The Lawletter Vol 37 No 10
In a recent advisory opinion, the Chief Counsel for the Internal Revenue Service ("IRS") issued a decision that no doubt will be toasted by the rapidly growing vineyard industry in the United States. In IRS Chief Counsel Advisory ("I.R.S. C.C.A.") 2012-34-024 (Aug. 24, 2012), the Chief Counsel opined that individual taxpayers who developed a vineyard were entitled to claim a deduction under 26 U.S.C. § 179 (election to expense certain depreciable business assets) on their 2009 income tax returns with respect to expenses that they had incurred in planting the vineyard in 2005 and then placing it into service in 2009.
I.R.C. § 179 provides generally that "[a] taxpayer may elect to treat the cost of any section 179 property as an expense which is not chargeable to capital account" and that "[a]ny cost so treated shall be allowed as a deduction for the taxable year in which the section 179 property is placed in service." 26 U.S.C. § 179(a). "Section 179 property" is statutorily defined as including qualified tangible property to which § 168 (accelerated cost-recovery system) applies, which is also § 1245 property ("property which is or has been property of a character subject to the allowance for depreciation provided in section 167," id. § 1245(a)(3)), and which has been acquired by purchase for use in the active conduct of a trade or business. Id. § 179(d)(1). According to the Chief Counsel, "[s]ection 179(a) allows a taxpayer to elect to expense the cost (or a portion of the cost) of § 179 property, up to a limit, in the taxable year the property is placed in service by the taxpayer, instead of recovering the property by taking depreciation deductions over the applicable recovery period." I.R.S. C.C.A. 2012-34-024.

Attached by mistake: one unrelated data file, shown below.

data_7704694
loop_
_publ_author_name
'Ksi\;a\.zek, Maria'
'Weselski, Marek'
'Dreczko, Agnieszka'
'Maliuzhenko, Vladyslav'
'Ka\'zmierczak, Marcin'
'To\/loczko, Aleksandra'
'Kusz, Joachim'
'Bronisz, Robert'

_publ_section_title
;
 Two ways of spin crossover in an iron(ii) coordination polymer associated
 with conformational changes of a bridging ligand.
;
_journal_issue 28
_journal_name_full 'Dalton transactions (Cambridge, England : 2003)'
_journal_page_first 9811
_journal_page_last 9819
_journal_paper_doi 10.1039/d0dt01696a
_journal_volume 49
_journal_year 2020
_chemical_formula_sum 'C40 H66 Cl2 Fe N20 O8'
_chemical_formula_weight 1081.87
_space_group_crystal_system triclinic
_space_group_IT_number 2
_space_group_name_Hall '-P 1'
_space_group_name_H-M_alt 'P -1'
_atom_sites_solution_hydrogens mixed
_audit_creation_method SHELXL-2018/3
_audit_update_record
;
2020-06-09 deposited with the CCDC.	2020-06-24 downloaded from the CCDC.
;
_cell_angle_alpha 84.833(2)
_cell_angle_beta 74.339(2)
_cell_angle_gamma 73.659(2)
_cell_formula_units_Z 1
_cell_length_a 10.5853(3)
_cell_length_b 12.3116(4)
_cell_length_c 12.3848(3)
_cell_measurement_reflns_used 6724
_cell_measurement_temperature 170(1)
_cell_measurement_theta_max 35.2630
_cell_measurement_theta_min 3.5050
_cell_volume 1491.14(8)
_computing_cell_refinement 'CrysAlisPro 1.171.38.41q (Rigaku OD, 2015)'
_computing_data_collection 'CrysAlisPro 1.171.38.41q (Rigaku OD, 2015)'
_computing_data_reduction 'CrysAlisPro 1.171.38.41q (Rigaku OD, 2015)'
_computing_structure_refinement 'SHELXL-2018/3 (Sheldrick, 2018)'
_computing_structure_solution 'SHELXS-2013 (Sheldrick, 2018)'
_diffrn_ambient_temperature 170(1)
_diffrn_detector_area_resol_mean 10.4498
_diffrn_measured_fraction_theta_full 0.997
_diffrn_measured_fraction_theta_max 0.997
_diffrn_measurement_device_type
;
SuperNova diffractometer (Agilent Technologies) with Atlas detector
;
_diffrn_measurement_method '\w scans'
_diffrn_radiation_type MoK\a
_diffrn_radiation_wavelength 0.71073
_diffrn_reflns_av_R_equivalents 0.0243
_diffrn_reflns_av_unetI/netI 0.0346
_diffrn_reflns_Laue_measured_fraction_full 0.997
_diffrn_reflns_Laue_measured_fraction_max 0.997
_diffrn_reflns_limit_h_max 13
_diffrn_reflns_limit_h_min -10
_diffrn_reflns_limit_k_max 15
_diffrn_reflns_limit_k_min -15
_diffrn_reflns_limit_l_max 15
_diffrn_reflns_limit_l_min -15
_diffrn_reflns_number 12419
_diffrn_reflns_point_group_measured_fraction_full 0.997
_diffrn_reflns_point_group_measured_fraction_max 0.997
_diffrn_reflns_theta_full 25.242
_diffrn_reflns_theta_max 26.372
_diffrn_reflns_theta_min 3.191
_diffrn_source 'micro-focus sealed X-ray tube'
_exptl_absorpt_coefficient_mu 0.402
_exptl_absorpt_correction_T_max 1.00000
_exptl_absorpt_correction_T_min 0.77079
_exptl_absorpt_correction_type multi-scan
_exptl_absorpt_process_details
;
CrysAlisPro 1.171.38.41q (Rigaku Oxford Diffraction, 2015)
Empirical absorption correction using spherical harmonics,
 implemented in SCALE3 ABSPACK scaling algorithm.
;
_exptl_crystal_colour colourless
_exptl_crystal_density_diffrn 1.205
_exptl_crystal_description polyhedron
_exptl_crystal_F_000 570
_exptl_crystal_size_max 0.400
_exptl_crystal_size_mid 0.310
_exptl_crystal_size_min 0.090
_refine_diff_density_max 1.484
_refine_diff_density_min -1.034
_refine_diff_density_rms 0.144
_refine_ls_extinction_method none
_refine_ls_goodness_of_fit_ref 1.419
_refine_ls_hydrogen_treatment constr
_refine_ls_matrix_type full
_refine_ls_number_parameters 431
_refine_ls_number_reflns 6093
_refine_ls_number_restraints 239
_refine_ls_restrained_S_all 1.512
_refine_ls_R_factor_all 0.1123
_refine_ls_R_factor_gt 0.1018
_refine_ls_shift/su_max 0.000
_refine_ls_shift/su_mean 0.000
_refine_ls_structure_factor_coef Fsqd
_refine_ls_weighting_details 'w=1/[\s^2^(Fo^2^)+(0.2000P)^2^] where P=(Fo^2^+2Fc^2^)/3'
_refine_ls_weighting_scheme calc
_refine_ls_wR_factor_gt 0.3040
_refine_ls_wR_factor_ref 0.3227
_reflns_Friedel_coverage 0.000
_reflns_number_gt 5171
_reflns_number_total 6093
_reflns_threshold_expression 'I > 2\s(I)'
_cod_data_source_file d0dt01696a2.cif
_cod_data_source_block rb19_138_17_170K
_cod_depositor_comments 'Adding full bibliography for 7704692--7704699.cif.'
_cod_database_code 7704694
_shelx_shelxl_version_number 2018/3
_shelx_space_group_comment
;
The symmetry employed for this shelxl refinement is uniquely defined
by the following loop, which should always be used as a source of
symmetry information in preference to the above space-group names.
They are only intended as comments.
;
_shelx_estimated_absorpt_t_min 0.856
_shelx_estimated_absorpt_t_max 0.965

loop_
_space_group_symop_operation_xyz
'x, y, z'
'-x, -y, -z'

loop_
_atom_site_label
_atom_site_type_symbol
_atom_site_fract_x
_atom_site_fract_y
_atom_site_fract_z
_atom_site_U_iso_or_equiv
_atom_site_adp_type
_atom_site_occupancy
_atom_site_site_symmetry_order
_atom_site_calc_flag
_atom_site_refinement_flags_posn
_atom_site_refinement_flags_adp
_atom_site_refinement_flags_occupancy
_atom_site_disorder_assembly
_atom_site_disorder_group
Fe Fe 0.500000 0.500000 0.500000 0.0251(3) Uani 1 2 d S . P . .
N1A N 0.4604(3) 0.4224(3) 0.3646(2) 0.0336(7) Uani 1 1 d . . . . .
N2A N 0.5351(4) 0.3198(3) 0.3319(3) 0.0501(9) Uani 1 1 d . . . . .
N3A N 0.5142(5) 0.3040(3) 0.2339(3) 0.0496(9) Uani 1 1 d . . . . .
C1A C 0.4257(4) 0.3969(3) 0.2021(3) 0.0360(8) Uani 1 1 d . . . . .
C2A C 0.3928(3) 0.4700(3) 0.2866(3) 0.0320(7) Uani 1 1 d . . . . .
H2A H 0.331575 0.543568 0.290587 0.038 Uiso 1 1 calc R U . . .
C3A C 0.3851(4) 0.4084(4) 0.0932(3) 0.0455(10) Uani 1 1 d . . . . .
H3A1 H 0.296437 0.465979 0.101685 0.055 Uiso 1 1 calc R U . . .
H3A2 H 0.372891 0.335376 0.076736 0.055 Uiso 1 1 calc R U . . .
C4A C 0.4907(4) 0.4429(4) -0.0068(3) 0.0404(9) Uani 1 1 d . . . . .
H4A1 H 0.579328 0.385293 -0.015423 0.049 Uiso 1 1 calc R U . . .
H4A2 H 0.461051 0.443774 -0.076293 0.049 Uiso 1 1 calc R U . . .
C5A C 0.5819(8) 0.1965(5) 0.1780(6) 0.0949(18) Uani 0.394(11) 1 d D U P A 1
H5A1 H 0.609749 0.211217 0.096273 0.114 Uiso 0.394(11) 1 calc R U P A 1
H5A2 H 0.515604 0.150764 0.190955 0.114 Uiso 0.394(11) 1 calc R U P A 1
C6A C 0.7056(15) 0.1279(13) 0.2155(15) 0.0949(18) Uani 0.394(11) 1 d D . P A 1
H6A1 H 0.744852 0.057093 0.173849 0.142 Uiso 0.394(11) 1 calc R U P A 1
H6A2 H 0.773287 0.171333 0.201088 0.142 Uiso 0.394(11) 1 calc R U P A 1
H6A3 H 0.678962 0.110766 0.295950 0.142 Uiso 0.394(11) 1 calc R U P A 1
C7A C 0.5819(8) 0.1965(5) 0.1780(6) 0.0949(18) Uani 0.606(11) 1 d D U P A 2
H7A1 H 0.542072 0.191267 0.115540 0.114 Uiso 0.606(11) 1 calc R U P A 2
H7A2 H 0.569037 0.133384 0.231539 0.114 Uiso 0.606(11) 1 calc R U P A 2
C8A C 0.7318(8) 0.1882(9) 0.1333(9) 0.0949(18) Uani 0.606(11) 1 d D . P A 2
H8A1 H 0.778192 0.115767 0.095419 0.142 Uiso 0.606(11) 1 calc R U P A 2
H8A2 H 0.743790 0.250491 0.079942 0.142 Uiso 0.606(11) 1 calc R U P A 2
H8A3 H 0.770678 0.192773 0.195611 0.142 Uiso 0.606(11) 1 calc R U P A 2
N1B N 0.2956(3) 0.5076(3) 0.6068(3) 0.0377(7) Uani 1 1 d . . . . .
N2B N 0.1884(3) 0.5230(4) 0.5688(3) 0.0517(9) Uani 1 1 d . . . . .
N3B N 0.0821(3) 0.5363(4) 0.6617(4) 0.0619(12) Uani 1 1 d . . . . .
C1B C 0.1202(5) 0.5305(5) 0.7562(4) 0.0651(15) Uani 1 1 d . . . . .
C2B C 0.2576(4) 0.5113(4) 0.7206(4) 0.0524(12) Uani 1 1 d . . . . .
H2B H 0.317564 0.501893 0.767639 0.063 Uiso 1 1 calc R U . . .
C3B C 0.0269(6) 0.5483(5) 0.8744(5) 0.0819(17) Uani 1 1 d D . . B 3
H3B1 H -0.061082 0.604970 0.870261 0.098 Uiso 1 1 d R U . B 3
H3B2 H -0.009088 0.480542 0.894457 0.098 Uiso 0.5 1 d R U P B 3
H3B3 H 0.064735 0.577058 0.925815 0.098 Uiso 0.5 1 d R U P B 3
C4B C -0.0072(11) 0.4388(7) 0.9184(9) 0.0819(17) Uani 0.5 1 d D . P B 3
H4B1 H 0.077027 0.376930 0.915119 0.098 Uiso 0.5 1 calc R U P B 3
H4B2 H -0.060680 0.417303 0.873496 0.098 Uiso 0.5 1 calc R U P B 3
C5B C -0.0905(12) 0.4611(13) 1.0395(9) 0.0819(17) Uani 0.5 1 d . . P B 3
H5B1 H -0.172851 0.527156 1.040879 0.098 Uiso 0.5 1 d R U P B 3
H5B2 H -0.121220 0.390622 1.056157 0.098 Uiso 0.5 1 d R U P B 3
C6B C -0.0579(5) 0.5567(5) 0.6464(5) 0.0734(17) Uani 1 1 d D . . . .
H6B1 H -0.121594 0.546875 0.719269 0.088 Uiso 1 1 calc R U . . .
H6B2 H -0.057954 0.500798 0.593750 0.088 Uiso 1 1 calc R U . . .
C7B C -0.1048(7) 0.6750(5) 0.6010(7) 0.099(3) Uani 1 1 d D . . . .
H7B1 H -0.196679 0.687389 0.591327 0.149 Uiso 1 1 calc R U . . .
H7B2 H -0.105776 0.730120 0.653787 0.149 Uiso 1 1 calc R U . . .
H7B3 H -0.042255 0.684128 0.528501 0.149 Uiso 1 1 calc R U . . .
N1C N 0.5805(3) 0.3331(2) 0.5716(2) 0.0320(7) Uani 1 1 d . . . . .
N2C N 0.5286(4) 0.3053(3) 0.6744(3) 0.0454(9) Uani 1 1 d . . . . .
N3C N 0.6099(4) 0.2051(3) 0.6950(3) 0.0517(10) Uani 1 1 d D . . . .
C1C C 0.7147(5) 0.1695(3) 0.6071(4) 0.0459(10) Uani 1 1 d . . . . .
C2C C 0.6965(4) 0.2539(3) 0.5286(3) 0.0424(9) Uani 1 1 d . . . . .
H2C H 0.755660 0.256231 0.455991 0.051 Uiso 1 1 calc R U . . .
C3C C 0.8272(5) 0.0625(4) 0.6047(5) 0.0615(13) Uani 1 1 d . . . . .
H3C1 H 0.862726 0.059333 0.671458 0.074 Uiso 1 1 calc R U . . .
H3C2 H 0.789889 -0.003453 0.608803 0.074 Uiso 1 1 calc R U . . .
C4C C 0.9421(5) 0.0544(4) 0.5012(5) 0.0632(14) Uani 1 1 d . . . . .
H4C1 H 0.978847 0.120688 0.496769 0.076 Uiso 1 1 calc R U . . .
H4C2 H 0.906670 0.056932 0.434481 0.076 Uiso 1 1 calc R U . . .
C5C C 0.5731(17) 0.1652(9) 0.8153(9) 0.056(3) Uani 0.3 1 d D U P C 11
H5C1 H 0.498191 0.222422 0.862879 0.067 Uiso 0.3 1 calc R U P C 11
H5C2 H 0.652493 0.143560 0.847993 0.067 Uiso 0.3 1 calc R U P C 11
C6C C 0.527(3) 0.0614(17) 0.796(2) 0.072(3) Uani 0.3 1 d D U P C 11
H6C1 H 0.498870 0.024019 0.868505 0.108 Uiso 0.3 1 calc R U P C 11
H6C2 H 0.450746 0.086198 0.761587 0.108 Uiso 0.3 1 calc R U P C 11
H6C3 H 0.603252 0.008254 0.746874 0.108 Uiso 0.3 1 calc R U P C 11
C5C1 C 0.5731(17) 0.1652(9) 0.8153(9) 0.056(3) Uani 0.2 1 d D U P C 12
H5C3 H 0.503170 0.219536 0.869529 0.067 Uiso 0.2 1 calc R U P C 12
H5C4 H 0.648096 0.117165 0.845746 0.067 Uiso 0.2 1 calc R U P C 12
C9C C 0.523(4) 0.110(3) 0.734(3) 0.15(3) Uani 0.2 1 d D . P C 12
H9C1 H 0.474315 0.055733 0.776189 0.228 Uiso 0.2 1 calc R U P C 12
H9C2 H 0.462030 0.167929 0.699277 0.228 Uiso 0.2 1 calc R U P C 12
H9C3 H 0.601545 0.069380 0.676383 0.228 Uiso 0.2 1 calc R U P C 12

A key issue in I.R.S. C.C.A. 2012-34-024 was whether the taxpayers' vineyard was "tangible property," given the fact that in a 1967 Revenue Ruling, Rev. Rul. 67‑51, 1967‑1 C.B. 68, the IRS had concluded that certain fruit-bearing trees were not § 179 property because they did not qualify as tangible personal property within the meaning of § 179 of the 1954 Code. The Chief Counsel tackled that problem by pointing out that "[s]ince the issuance of Rev. Rul. 67‑51, the definition of § 179 property has significantly changed." I.R.S. C.C.A. 2012-34-024. The Chief Counsel noted that "[f]or the year in issue  and currently, § 179 property includes depreciable property that is tangible personal property or other tangible property under § 1245(a)(3) [of the Code]." Id. Accordingly, the Chief Counsel declared that "[b]ecause of the change in the definition of § 179 property, Rev. Rul. 67‑51 no longer applies for purposes of § 179 of the 1986 Code." Id.I.R.S. C.C.A. 2012-34-024 indicates that as long as the requirements of § 179 of the Code are met, a vintner (or other similar farmer) can elect to expense the cost or a portion of the cost of the vineyard on Schedule F (Profit or Loss from Farming) of his or her federal income tax return. For an excellent, detailed discussion of I.R.S. C.C.A. 2012-34-024, the reader is urged to consult Vineyard Costs Deductible Under § 179, 53 Tax Mgmt. Mem. (BNA) No. 20, at 381 (Sept. 24, 2012).